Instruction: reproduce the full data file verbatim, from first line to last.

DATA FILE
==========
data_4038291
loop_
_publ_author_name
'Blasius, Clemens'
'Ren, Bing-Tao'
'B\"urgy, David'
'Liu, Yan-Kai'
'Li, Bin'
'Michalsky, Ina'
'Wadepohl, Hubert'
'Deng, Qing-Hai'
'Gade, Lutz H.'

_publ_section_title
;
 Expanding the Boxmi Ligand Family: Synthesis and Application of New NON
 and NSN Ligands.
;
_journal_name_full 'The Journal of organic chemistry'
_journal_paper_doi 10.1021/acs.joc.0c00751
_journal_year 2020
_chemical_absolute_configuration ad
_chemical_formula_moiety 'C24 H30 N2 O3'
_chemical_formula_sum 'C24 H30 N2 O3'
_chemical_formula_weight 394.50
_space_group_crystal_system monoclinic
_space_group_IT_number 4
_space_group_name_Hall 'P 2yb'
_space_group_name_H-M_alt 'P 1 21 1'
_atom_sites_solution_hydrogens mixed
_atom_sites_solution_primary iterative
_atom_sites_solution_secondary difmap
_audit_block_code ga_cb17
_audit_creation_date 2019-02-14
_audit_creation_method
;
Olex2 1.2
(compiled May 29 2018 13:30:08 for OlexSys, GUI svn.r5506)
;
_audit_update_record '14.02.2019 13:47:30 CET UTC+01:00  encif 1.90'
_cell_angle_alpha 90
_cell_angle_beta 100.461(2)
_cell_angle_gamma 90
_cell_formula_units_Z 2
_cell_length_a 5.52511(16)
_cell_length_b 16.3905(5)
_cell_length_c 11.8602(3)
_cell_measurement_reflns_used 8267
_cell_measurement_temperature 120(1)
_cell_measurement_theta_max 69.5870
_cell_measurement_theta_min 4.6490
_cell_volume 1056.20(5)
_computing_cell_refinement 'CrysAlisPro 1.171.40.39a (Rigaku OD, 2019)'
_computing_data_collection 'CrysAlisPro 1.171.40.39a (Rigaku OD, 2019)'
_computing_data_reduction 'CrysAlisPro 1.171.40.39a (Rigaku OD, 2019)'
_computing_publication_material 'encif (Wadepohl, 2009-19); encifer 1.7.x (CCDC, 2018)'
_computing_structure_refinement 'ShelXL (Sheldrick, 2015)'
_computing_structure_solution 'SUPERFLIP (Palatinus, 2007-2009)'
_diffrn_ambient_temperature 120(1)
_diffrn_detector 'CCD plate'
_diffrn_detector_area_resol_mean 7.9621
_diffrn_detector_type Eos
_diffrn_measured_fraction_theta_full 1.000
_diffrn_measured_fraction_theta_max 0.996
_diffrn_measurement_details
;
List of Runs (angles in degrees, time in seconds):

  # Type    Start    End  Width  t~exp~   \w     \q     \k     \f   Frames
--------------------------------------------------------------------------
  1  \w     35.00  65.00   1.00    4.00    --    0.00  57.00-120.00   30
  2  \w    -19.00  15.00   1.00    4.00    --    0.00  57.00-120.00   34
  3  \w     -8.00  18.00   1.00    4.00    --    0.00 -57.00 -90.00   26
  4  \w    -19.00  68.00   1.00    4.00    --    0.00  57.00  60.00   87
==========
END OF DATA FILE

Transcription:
data_4038291
loop_
_publ_author_name
'Blasius, Clemens'
'Ren, Bing-Tao'
'B\"urgy, David'
'Liu, Yan-Kai'
'Li, Bin'
'Michalsky, Ina'
'Wadepohl, Hubert'
'Deng, Qing-Hai'
'Gade, Lutz H.'

_publ_section_title
;
 Expanding the Boxmi Ligand Family: Synthesis and Application of New NON
 and NSN Ligands.
;
_journal_name_full 'The Journal of organic chemistry'
_journal_paper_doi 10.1021/acs.joc.0c00751
_journal_year 2020
_chemical_absolute_configuration ad
_chemical_formula_moiety 'C24 H30 N2 O3'
_chemical_formula_sum 'C24 H30 N2 O3'
_chemical_formula_weight 394.50
_space_group_crystal_system monoclinic
_space_group_IT_number 4
_space_group_name_Hall 'P 2yb'
_space_group_name_H-M_alt 'P 1 21 1'
_atom_sites_solution_hydrogens mixed
_atom_sites_solution_primary iterative
_atom_sites_solution_secondary difmap
_audit_block_code ga_cb17
_audit_creation_date 2019-02-14
_audit_creation_method
;
Olex2 1.2
(compiled May 29 2018 13:30:08 for OlexSys, GUI svn.r5506)
;
_audit_update_record '14.02.2019 13:47:30 CET UTC+01:00  encif 1.90'
_cell_angle_alpha 90
_cell_angle_beta 100.461(2)
_cell_angle_gamma 90
_cell_formula_units_Z 2
_cell_length_a 5.52511(16)
_cell_length_b 16.3905(5)
_cell_length_c 11.8602(3)
_cell_measurement_reflns_used 8267
_cell_measurement_temperature 120(1)
_cell_measurement_theta_max 69.5870
_cell_measurement_theta_min 4.6490
_cell_volume 1056.20(5)
_computing_cell_refinement 'CrysAlisPro 1.171.40.39a (Rigaku OD, 2019)'
_computing_data_collection 'CrysAlisPro 1.171.40.39a (Rigaku OD, 2019)'
_computing_data_reduction 'CrysAlisPro 1.171.40.39a (Rigaku OD, 2019)'
_computing_publication_material 'encif (Wadepohl, 2009-19); encifer 1.7.x (CCDC, 2018)'
_computing_structure_refinement 'ShelXL (Sheldrick, 2015)'
_computing_structure_solution 'SUPERFLIP (Palatinus, 2007-2009)'
_diffrn_ambient_temperature 120(1)
_diffrn_detector 'CCD plate'
_diffrn_detector_area_resol_mean 7.9621
_diffrn_detector_type Eos
_diffrn_measured_fraction_theta_full 1.000
_diffrn_measured_fraction_theta_max 0.996
_diffrn_measurement_details
;
List of Runs (angles in degrees, time in seconds):

  # Type    Start    End  Width  t~exp~   \w     \q     \k     \f   Frames
--------------------------------------------------------------------------
  1  \w     35.00  65.00   1.00    4.00    --    0.00  57.00-120.00   30
  2  \w    -19.00  15.00   1.00    4.00    --    0.00  57.00-120.00   34
  3  \w     -8.00  18.00   1.00    4.00    --    0.00 -57.00 -90.00   26
  4  \w    -19.00  68.00   1.00    4.00    --    0.00  57.00  60.00   87